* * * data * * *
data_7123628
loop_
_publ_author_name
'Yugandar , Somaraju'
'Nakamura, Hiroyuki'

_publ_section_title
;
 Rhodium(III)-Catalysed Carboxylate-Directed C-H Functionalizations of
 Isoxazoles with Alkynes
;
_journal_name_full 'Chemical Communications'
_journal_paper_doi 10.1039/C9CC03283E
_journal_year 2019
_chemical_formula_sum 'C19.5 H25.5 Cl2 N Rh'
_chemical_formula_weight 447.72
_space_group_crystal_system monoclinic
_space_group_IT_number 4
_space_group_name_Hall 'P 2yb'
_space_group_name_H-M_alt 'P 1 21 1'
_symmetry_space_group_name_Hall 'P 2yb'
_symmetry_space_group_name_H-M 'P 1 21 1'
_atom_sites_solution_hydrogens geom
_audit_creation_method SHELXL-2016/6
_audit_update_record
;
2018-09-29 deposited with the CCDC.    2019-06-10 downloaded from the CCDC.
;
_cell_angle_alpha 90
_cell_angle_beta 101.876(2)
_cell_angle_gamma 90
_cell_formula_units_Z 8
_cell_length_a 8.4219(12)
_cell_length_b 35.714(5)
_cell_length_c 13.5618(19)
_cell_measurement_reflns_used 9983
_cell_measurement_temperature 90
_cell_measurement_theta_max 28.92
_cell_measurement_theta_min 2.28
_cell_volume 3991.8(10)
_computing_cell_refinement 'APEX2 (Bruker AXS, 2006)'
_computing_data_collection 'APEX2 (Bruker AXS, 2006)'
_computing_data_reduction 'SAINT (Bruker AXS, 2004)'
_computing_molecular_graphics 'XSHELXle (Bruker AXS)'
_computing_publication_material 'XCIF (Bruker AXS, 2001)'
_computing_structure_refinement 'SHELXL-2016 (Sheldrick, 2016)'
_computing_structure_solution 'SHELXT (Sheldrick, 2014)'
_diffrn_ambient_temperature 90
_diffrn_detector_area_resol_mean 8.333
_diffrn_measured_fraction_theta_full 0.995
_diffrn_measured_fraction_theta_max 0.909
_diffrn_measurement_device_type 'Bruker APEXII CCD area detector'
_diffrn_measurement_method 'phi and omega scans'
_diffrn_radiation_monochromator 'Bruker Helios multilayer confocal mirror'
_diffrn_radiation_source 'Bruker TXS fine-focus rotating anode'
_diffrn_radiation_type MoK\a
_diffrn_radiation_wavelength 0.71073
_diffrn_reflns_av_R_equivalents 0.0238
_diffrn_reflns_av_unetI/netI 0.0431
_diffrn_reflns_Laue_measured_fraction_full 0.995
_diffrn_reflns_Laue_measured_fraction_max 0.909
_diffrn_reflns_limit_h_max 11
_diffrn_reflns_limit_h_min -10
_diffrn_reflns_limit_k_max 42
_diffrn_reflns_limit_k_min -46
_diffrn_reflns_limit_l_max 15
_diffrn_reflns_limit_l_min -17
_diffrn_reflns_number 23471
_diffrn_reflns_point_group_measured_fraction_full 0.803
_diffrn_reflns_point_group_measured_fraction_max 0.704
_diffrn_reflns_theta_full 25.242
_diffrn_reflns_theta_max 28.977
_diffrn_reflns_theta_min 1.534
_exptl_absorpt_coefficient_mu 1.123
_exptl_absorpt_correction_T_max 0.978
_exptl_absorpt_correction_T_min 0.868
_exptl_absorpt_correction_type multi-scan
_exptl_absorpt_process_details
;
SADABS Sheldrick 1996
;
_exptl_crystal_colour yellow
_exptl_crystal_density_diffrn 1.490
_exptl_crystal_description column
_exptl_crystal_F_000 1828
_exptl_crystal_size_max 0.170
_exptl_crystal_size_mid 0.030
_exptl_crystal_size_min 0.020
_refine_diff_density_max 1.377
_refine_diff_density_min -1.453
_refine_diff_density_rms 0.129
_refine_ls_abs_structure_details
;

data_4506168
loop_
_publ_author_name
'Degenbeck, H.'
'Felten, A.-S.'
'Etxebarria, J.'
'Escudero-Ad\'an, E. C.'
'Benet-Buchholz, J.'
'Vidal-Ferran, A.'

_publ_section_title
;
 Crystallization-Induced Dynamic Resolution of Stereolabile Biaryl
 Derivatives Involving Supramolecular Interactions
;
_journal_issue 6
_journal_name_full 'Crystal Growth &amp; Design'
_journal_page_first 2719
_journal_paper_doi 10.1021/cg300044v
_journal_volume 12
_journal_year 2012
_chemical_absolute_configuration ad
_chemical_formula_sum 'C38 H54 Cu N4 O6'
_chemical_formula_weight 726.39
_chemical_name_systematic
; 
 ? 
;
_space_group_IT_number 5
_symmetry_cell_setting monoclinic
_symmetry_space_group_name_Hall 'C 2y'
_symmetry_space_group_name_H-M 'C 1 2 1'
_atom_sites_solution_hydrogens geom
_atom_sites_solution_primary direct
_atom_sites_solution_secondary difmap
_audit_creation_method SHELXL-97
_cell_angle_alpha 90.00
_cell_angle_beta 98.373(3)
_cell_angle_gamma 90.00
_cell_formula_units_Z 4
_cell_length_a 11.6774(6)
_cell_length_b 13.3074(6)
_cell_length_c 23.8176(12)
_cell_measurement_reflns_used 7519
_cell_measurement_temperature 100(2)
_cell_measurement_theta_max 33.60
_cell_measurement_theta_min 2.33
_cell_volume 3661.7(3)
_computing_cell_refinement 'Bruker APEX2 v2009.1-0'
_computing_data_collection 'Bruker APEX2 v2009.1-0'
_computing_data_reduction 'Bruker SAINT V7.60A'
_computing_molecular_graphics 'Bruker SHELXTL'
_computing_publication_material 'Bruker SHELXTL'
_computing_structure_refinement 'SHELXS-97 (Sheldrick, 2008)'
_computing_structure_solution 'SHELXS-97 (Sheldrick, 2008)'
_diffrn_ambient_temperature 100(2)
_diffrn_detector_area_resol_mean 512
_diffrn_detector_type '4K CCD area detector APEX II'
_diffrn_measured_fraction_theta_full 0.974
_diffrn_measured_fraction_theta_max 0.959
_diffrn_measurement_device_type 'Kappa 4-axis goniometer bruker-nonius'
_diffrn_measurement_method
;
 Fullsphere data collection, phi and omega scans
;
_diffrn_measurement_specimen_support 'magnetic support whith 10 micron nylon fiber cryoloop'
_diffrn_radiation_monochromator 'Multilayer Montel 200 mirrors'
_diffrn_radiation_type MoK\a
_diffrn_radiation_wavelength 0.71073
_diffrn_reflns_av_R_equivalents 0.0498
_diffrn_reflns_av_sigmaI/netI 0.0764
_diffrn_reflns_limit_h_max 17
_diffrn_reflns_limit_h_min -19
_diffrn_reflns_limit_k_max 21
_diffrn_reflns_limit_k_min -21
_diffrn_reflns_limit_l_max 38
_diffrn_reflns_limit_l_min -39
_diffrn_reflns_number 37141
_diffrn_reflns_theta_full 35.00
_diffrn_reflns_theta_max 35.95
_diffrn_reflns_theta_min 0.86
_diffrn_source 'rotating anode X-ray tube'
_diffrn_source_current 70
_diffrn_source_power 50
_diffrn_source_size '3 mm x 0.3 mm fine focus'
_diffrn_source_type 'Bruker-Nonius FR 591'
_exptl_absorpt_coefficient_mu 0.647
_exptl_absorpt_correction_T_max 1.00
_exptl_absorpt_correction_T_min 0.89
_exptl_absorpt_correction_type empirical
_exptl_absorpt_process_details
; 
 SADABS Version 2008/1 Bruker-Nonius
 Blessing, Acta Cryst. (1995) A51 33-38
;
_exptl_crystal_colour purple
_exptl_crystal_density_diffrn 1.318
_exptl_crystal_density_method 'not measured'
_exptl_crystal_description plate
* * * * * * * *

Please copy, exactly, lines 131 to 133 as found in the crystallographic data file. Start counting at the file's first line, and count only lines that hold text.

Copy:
_cell_formula_units_Z 4
_cell_length_a 11.6774(6)
_cell_length_b 13.3074(6)